Global art markets continue to grow, affirming that art is an attractive asset class. Private investors and institutions who are wary of investing in "emotional" assets can minimise financial risks with the aid of art advisers.

However, the rising incidence of fakes and forgeries appearing on global art markets is a different risk for investors and makes it essential for buyers to get confirmation of the authenticity of an artwork before the purchase.

While forgers scam unsuspecting buyers into paying top prices for worthless paintings, some artists like to imitate famous artists — either to improve their own painterly skills or to demonstrate that they have masterly talent.

When skillfully executed examples of fakes surface in the market, even experienced collectors and museums are occasionally duped. When art professionals or law enforcement officials doubt the authenticity of an artwork they need to determine a link between the work and the artist.

The New York-based College Art Association recently codified guidelines with three essential elements which should be followed to determine if an artwork is authentic or fake. The two most important elements are an art connoisseur’s opinion and the provenance of the work. The third element, an accurate scientific examination, provides further evidence that can confirm the expert’s view and verify the work’s provenance.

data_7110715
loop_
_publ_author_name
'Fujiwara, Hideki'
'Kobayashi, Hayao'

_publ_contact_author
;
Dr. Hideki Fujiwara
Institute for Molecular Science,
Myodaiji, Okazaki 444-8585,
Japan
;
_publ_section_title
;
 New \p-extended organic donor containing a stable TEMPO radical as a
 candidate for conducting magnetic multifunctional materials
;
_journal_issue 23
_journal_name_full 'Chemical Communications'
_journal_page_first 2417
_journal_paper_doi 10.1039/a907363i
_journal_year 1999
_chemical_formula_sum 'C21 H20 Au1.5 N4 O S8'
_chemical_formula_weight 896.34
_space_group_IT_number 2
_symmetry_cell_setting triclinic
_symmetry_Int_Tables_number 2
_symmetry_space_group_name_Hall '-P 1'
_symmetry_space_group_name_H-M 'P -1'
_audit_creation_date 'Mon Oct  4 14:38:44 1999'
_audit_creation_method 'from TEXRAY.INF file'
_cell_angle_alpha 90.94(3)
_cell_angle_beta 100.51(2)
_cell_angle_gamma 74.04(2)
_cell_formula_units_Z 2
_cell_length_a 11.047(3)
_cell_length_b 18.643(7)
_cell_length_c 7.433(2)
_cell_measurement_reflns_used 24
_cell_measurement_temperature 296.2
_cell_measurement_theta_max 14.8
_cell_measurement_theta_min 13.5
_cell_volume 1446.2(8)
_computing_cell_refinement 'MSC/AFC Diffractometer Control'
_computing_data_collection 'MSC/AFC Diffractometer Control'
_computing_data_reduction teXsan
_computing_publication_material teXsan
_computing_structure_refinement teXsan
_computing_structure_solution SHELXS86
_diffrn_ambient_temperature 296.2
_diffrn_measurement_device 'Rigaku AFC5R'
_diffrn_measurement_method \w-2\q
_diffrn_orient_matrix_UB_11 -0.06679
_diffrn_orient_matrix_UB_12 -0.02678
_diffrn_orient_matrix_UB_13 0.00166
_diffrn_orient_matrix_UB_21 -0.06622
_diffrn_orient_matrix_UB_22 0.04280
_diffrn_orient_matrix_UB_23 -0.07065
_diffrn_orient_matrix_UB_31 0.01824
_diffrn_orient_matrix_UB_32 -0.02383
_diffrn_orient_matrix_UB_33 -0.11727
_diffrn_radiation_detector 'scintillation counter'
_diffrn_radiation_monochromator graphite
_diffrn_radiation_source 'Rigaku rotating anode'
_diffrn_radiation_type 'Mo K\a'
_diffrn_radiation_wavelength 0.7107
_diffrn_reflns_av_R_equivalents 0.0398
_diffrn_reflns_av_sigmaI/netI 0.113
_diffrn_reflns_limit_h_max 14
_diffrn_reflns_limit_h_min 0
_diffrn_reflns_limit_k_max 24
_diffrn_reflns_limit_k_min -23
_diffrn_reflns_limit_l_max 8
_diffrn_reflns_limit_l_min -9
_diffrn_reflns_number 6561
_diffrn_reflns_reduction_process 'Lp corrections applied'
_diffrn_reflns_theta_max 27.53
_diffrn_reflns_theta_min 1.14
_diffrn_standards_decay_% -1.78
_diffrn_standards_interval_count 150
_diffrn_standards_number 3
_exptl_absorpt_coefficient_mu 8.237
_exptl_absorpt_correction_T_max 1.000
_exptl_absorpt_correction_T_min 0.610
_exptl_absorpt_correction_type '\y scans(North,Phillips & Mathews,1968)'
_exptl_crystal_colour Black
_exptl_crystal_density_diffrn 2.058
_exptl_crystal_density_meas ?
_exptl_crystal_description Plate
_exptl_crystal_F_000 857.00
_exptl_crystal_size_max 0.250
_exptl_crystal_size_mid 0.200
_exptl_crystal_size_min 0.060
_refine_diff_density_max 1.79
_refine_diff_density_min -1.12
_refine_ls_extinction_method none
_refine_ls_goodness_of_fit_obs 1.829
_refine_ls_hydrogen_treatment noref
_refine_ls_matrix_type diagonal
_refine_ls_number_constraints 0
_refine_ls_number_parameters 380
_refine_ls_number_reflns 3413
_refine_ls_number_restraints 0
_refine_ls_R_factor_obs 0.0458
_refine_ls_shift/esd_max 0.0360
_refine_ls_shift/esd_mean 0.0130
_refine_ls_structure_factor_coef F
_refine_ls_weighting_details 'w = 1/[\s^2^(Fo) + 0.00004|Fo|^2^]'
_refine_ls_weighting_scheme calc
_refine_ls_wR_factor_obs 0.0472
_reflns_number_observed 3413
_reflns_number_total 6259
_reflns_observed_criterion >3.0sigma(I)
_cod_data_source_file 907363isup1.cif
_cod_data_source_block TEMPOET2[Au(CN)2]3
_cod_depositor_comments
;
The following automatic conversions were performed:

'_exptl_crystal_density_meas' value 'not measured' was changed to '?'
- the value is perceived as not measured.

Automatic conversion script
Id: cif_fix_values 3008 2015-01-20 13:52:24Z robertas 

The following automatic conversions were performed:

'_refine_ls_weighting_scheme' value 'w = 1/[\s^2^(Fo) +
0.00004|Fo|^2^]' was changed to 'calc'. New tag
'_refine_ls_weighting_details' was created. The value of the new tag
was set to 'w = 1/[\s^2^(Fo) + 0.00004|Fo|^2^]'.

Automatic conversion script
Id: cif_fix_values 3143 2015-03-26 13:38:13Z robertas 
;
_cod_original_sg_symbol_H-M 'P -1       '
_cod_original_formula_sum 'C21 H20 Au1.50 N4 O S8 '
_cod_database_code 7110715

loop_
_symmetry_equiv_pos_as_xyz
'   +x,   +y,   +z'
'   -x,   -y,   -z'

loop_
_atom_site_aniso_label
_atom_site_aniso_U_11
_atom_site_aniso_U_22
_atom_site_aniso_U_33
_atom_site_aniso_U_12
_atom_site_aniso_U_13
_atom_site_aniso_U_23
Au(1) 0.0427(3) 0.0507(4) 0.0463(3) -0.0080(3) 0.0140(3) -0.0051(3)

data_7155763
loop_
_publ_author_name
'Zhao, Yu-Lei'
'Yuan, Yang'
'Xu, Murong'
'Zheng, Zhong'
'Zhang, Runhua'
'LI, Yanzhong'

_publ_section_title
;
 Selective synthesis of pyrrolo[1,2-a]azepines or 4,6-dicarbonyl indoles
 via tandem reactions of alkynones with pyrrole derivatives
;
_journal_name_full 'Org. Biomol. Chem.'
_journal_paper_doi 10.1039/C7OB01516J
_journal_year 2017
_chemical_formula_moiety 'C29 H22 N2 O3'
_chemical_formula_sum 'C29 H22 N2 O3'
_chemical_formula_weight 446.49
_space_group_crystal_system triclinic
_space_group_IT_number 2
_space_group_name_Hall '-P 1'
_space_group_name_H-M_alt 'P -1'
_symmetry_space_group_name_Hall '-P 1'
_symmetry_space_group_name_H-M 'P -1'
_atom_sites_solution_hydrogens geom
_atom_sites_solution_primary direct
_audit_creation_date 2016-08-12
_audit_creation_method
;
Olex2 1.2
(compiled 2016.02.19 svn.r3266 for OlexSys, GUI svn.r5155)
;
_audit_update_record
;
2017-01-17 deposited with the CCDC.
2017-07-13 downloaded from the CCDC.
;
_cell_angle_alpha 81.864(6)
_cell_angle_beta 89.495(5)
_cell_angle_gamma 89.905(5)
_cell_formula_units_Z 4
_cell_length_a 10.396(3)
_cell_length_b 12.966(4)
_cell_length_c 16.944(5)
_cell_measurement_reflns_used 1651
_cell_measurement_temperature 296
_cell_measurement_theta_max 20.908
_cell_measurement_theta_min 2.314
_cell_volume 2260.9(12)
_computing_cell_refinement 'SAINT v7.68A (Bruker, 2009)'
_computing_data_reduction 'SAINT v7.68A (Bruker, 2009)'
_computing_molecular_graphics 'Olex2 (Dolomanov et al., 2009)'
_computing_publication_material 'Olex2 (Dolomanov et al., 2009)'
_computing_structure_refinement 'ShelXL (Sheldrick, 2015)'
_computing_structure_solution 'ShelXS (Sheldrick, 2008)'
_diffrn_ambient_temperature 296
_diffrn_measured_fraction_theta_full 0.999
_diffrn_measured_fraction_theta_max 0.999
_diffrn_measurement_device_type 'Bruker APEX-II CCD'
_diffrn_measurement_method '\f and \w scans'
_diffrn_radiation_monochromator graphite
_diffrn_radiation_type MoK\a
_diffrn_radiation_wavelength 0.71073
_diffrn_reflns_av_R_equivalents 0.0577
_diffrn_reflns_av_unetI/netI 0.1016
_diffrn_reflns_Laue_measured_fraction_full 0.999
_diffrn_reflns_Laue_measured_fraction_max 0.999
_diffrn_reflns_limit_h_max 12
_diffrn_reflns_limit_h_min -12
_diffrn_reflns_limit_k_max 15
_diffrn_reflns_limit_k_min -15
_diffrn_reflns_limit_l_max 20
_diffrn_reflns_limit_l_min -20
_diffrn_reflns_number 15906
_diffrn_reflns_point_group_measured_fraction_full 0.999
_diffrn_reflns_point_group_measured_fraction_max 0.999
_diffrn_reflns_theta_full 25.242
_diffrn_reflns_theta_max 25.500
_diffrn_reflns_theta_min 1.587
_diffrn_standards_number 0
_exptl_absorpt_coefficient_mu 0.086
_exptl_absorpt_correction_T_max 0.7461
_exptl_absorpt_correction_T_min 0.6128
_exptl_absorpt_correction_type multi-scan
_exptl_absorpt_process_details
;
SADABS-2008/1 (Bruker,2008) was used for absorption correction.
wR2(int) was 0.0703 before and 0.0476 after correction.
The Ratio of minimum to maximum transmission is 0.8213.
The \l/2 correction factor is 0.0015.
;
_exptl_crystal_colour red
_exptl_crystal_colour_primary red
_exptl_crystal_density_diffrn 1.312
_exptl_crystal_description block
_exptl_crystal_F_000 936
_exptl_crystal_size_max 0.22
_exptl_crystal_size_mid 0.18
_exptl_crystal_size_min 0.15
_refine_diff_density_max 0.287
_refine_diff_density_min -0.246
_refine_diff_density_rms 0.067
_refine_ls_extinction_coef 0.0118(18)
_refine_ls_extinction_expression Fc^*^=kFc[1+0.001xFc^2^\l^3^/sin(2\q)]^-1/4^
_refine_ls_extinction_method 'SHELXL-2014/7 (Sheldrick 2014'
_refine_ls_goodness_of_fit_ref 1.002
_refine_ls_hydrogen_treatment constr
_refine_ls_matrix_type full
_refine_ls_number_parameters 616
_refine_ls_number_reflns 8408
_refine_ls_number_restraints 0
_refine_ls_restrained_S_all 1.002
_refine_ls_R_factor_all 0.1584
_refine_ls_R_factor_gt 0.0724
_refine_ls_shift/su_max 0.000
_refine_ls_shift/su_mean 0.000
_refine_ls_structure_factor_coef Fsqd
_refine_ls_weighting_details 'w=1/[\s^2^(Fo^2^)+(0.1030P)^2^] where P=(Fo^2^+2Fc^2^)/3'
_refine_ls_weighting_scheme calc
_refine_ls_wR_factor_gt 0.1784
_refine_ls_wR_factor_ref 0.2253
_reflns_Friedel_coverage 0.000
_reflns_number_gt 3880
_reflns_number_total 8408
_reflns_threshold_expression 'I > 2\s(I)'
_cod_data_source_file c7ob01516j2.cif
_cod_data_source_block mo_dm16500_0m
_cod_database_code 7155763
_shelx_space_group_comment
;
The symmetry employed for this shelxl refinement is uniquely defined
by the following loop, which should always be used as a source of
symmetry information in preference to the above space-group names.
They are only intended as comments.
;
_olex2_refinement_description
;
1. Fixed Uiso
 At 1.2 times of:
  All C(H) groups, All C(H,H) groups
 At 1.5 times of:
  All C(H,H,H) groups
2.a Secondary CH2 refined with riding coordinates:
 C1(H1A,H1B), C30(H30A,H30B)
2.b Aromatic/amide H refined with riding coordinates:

The provenance, or historical documentation of an artwork from the time it leaves a studio up to the present day, is an aspect often overlooked by collectors. The absence of information creates headaches when the authenticity of a work is in doubt.

Chemical analyses and examinations with various light wavelengths are normally conducted in specially equipped laboratories. This hard knowledge about the work’s material composition can assist art conservators, historians and researchers to date a work. The evidence can also establish when a work was created and trace it back to a particular artist’s studio.